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San Diego Goes Solar at 8 Municipal Facilities Through 5 Million Dollar Microgrid Project

Updated: Oct 16, 2023

Solar panel in San Diego

San Diego's Climate Action Plan, led by Mayor Todd Gloria, forms a comprehensive infrastructure initiative aimed at creating sustainable energy solutions for the SoCal city. $5 million of the budget was recently allocated to the installation of eight solar-powered "microgrids" throughout the city at key municipal facilities to tackle the challenge of carbon emissions, foster energy self-sufficiency and safeguard the city from power outages. "Microgrids," best described as local energy systems capable of operating independently from the main grid, have arrived as a potential solution for San Diego communities.

The facilities that will house these microgrids have been carefully selected and hold great potential to serve their surrounding communities during the unexpected power outages that have plagued the city in recent years. Not only will the proposed microgrids help generate power and serve as an energy lifeline in times of need but will also act as supply distribution centers and shelters. Traditionally, these facilities rely on diesel generators as backups, which create harmful greenhouse gas emissions, unlike the cleaner, more environmentally friendly and reliable solar microgrids.

The implementation of microgrids, despite their utility and promotion of green energy solutions, has been limited due to the cost of the initial investment required. San Diego, however, has partnered with Snell New Energies (a subsidiary of Dutch oil giant Shell) to provide partial funding for the project. In addition to Shell's funding, the initiative will also receive support from the California Energy Commission to the tune of a $950,000 grant from the Electric Program Investment Charge Program (EPIC).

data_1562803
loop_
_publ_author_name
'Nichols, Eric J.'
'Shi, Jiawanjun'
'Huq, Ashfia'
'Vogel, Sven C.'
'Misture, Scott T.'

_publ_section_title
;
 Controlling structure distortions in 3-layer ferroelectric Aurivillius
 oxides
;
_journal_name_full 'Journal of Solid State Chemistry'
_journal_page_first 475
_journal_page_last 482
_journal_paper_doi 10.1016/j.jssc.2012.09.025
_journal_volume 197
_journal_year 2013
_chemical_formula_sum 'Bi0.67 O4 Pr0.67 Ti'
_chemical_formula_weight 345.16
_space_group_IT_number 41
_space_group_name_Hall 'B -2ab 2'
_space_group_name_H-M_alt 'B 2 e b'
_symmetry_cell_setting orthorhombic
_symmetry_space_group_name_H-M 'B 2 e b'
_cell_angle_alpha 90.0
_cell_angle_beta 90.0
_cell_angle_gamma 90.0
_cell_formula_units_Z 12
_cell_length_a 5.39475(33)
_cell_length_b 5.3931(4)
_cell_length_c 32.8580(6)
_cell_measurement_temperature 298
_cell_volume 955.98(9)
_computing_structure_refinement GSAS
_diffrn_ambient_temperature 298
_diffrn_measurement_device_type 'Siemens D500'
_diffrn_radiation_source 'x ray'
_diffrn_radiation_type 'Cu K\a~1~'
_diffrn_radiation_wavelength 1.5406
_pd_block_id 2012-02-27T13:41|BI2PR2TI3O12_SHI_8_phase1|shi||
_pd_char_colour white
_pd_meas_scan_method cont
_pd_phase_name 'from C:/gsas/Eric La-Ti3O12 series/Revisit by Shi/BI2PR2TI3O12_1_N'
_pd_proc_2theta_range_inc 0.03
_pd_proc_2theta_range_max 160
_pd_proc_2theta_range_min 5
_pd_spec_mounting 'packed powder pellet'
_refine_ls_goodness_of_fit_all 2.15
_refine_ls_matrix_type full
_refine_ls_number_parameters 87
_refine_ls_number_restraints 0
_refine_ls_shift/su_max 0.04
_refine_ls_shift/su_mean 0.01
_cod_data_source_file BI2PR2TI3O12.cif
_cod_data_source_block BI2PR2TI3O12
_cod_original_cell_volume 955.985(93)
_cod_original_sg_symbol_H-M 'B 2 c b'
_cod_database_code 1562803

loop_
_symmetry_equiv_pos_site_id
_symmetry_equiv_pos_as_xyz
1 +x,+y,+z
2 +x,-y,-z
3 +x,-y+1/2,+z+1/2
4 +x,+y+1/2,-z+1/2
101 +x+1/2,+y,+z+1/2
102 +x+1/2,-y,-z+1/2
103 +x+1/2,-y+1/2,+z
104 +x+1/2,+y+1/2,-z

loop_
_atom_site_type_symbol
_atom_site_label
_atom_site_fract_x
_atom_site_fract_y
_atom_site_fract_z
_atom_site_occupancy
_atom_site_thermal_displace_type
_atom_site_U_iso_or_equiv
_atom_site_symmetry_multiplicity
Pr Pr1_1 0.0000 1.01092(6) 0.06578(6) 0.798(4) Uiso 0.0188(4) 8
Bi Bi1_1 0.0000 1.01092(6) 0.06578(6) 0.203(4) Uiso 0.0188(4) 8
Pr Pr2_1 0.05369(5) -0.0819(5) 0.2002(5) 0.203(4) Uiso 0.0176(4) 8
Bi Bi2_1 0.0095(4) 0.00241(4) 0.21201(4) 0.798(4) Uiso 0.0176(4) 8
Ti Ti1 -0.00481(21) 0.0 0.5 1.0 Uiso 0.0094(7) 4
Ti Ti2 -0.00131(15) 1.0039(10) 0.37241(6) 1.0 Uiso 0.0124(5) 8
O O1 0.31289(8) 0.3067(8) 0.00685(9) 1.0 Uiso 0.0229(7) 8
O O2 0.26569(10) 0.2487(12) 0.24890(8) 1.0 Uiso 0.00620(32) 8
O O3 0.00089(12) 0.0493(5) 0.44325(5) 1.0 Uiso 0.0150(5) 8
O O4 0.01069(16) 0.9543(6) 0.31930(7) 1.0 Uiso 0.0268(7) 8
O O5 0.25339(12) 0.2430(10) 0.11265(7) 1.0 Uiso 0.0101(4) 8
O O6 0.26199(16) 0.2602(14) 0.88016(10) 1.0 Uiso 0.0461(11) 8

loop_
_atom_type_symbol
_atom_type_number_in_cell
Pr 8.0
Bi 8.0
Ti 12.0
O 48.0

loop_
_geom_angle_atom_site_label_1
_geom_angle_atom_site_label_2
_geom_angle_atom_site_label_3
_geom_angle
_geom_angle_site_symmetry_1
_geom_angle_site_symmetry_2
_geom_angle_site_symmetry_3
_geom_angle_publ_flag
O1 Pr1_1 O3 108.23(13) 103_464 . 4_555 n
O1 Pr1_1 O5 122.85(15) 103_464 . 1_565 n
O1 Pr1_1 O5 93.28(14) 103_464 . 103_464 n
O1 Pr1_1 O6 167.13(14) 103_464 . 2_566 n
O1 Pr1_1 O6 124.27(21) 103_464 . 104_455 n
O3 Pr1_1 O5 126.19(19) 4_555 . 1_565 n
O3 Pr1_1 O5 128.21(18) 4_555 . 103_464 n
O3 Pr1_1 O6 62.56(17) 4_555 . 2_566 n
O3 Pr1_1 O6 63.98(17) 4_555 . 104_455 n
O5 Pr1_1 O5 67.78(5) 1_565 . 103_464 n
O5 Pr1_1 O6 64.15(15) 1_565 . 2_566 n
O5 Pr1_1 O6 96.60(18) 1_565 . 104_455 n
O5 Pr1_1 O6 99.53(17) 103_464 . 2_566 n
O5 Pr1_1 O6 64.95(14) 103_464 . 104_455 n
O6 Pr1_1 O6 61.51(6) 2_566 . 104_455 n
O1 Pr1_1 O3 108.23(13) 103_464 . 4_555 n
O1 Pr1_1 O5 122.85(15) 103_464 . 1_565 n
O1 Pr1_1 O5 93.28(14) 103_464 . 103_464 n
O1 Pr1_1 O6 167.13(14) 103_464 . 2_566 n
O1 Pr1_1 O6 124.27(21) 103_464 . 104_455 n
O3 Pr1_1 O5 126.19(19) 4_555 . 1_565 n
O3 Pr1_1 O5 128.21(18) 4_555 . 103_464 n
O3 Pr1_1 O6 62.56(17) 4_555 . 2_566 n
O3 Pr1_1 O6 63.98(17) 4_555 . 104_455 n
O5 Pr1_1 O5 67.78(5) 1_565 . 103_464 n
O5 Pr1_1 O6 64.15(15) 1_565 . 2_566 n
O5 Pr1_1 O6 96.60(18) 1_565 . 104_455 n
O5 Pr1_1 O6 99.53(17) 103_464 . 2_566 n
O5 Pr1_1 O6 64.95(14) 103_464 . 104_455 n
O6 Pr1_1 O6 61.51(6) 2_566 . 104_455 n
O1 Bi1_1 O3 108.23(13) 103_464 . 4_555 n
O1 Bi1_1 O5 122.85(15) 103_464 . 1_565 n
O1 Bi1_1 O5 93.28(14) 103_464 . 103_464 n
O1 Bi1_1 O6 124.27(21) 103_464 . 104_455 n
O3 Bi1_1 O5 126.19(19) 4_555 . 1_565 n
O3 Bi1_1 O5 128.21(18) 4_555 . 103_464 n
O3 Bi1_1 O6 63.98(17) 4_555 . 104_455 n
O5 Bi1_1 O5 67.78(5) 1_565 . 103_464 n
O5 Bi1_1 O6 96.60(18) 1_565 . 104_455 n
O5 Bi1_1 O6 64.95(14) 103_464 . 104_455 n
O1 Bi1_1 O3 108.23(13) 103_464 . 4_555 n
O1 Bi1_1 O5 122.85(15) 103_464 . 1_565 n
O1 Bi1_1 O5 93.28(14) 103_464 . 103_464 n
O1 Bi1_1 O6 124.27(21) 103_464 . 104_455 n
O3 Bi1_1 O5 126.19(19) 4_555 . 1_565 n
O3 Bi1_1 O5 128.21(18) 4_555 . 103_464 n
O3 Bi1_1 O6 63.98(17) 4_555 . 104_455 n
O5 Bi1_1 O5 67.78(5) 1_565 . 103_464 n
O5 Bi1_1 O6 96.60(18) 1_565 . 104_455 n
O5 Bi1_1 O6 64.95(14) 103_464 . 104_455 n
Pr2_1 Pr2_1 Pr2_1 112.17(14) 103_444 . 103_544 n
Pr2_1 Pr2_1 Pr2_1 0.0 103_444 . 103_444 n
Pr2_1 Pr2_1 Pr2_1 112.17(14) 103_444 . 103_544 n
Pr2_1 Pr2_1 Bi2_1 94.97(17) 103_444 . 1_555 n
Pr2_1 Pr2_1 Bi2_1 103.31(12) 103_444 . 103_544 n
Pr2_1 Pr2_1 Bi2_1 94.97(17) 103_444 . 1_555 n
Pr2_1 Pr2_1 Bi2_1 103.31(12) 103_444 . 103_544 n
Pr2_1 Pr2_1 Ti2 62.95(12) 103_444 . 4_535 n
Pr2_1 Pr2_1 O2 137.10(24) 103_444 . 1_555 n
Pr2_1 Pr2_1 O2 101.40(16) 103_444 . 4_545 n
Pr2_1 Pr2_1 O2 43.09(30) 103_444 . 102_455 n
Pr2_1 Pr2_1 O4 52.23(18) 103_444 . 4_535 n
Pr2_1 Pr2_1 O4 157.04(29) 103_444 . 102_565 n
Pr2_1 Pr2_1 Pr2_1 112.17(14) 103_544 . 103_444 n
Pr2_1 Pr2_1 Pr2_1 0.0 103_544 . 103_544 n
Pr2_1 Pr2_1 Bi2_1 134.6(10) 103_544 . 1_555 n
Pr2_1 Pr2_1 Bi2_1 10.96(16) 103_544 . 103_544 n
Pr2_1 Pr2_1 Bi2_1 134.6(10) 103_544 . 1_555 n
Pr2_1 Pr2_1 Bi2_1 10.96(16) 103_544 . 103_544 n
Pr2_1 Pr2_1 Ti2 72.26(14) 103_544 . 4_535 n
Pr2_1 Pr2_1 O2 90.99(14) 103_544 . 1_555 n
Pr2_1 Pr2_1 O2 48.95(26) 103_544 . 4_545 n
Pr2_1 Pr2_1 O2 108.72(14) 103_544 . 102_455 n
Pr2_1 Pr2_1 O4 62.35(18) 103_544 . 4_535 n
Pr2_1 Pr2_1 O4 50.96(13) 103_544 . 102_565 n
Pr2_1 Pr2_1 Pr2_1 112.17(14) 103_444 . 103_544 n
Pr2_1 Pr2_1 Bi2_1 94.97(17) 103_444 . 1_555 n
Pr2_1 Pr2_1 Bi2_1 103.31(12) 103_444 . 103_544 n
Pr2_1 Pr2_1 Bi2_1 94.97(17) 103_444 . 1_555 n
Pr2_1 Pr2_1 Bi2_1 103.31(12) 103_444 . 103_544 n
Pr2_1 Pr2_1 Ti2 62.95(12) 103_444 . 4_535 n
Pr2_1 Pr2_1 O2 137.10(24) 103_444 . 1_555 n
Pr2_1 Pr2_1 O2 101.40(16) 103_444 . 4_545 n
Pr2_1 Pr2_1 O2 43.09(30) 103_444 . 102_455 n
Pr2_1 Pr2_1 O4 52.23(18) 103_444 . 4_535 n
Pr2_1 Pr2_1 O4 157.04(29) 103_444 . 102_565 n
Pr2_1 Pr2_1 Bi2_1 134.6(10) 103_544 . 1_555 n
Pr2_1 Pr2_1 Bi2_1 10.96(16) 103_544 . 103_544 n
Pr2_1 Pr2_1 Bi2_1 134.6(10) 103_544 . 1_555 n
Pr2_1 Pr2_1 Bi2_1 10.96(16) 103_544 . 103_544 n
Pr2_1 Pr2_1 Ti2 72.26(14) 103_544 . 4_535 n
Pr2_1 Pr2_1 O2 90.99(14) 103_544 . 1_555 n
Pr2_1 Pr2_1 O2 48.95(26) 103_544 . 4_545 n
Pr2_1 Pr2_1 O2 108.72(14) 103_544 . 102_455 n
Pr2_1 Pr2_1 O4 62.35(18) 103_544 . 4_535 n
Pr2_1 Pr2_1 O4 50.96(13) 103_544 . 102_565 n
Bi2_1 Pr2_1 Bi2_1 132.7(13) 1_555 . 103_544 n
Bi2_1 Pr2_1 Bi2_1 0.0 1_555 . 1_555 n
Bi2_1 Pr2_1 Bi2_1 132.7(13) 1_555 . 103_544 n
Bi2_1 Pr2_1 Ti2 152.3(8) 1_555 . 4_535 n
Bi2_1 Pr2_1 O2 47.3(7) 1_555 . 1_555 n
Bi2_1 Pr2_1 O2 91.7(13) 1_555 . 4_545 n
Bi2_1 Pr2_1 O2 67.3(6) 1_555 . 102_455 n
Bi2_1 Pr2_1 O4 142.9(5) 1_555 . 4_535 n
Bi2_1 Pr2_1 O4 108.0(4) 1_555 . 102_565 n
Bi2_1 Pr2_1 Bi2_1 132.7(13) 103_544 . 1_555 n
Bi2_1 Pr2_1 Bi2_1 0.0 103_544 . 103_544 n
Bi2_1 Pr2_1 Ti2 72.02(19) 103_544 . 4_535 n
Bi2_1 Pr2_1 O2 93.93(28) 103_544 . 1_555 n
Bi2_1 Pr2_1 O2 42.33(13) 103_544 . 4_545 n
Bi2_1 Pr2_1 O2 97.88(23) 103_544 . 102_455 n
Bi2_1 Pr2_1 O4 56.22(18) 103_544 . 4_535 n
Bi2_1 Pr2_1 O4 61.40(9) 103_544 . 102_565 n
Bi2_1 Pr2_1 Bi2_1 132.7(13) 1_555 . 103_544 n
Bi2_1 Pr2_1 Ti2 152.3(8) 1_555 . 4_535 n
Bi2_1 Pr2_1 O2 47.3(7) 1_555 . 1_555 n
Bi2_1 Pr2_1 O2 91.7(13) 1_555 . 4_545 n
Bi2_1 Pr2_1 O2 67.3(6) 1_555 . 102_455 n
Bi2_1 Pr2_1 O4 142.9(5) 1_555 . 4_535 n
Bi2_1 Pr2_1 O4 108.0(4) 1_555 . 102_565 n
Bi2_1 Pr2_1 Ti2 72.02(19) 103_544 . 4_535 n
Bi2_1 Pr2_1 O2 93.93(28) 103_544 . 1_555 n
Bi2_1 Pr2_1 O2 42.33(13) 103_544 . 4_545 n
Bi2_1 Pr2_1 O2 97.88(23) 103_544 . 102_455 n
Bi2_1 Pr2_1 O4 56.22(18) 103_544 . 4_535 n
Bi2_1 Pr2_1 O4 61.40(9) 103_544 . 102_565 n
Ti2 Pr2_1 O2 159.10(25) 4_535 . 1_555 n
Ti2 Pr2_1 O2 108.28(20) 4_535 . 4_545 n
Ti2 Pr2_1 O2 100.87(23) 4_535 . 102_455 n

The city anticipates long-term savings in the neighborhood of $6 million in energy costs over the next 25 years through the implementation of these microgrids and represents a significant stride towards their 2035 goal of achieving green energy power for all their municipal buildings. Through the use of these green energy solutions and by putting a priority on sustainability, San Diego continues to showcase it's commitment to building a greener future for the Southern California communities.

What exactly are solar microgrids, and how can they benefit San Diego?

Solar panel close up

Energy systems known as "solar microgrids" work independently of the main power grid and provide reliable backup power during emergencies. As renewable energy, these microgrids have become increasingly popular for reducing carbon emissions in San Diego and combating the high energy costs of traditional electric providers.

The Elliot solar microgrid at UC San Diego is one such great example that uses a combination of solar panels and solar battery storage to create and store energy. This ensures that essential services like emergency shelters and the distribution of supplies continue during longer terms of unexpected outages. Another project at UC San Diego provides energy backup to local elementary schools and Madison High School so that they can remain functional during a power outage.

Microgrids that employ a combination of solar panels and battery storage play a crucial role in reducing dependence on the traditional energy grid and achieving lower emissions. Projects in additional schools like Bell Middle School, Canyon Hills High School, and Jean Farb Middle School provide backup power and contribute to a greener future. Additionally, they can also benefit disadvantaged communities, such as the Southcrest Recreation Center and Campo Kumeyaay Nation Medical Center, as well as critical facilities like Tierrasanta Medical Center and Cal Fire White Star Station.

Solar panel under a blue sky

What's Next for Microgrids

The future looks bright for microgrids as they gain momentum as an innovative green-energy solution. Their ability to provide reliable local power during outages and protect against grid disruptions has implications in both rural and urban settings. And as the technology continues to advance and costs are inevitably lowered, we can hope to see even greater integrations with renewable energy sources like microgrid frameworks.

There are several key microgrid projects to watch out for in 2023 and beyond including projects by the US military at Camp Lejeune and at all army bases. Furthermore, expanding microgrids is expected to encourage increased collaboration between the public and private sectors. This will involve governments, energy companies, and technology providers working together to develop new financing models and regulatory frameworks that will encourage more widespread deployment of microgrids. By taking a collaborative approach, more communities will be able to adopt microgrids as a means of achieving their sustainability objectives and improving their energy resilience; achieving their sustainability objectives and improving their energy resilience.

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